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I heard the counter that Germany had ground based radar and would develop airborne radar later, so the propaganda was not helpful. Can somebody answer?

https://en.wikipedia.org/wiki/Radar_in_World_War_II#Germany

> In February 1943, a British bomber containing a H2S radar was shot down over the Netherlands, and the 10-cm magnetron was found intact. In short order, the secret of making successful magnetrons was discovered, and microwave radar development started.

> In June 1941, an RAF bomber, equipped with an ASV (Air-to-Surface Vessel) Mk II radar, made an emergency landing in France. Although the crew had attempted to destroy the set, the remains were sufficient for the German Laboratory for Aviation to discern the operation and its function. Tests indicated the merits of such a radar, and Wolfgang Martini also saw the value and tasked Lorenz to develop a similar system.






I spam this everytime WW2 engineering is mentioned and I'll do it again:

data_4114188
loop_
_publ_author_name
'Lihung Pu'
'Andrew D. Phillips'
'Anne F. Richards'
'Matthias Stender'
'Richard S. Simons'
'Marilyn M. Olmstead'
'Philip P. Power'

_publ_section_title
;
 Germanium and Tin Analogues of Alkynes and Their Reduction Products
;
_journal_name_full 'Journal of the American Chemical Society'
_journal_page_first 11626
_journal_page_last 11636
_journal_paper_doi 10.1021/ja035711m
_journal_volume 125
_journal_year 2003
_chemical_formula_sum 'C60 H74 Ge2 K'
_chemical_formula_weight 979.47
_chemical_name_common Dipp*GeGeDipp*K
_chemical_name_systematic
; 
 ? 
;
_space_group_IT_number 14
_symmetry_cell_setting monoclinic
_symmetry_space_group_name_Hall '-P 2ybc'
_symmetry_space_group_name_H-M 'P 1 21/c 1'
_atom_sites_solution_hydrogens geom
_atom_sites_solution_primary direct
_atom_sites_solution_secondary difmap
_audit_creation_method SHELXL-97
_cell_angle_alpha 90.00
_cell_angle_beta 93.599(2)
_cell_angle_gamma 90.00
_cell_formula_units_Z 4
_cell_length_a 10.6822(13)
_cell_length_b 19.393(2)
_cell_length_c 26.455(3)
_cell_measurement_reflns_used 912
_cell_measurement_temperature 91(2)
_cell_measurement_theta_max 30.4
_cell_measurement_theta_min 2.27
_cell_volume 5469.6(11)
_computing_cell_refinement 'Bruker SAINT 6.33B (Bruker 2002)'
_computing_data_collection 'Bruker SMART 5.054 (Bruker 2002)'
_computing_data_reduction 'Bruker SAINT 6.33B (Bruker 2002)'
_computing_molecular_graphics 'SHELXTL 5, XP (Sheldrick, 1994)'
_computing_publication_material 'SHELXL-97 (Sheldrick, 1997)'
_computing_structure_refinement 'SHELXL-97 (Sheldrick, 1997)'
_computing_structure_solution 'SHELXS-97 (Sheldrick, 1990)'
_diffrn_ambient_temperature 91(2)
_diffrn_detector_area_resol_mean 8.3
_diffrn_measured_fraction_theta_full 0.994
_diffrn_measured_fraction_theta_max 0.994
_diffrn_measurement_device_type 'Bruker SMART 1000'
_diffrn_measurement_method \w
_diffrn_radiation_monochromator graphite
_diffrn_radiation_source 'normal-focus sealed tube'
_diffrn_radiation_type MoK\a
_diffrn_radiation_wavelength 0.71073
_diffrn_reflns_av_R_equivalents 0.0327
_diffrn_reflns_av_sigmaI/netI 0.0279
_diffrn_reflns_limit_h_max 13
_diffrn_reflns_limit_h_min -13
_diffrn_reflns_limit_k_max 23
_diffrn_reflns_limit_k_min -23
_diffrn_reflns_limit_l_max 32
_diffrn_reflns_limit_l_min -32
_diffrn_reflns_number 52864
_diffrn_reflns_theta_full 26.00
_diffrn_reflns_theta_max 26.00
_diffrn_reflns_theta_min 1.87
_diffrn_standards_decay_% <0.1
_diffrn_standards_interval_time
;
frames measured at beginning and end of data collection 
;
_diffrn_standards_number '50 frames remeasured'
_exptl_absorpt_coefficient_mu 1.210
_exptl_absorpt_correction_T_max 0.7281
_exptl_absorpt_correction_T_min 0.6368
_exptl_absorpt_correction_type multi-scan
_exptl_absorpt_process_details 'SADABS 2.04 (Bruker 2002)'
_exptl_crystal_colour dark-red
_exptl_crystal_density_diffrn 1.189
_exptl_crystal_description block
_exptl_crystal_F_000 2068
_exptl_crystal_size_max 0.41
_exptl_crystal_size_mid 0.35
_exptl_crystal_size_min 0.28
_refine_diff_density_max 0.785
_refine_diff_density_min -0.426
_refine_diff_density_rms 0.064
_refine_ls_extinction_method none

https://youtu.be/GJCF-Ufapu8

The secret war is a documentary about exactly that (amongst other things e.g. the magnetic mine): WW2 RADAR and radio navigation, and the intellectual battle between the Brits and Germans as they tried to locate beams and steal (genuinely!) entire German ground radar stations

It's very long, very detailed but well presented - in a style that assumes you aren't stupid.


Thanks for spamming --- I hadn't known about the documentary. I presume you are familiar with this classic book on the topic as well: https://www.kirkusreviews.com/book-reviews/r-v-jones/the-wiz...

I'm aware of it but haven't got a copy myself

Ooof. 5 hours. Looks good though.

It's a 7 part series: https://en.wikipedia.org/wiki/The_Secret_War_(TV_series)

So, you know, eat it in chunks


It's 5 hours but it's absolute gold if you like stuff like that (like me)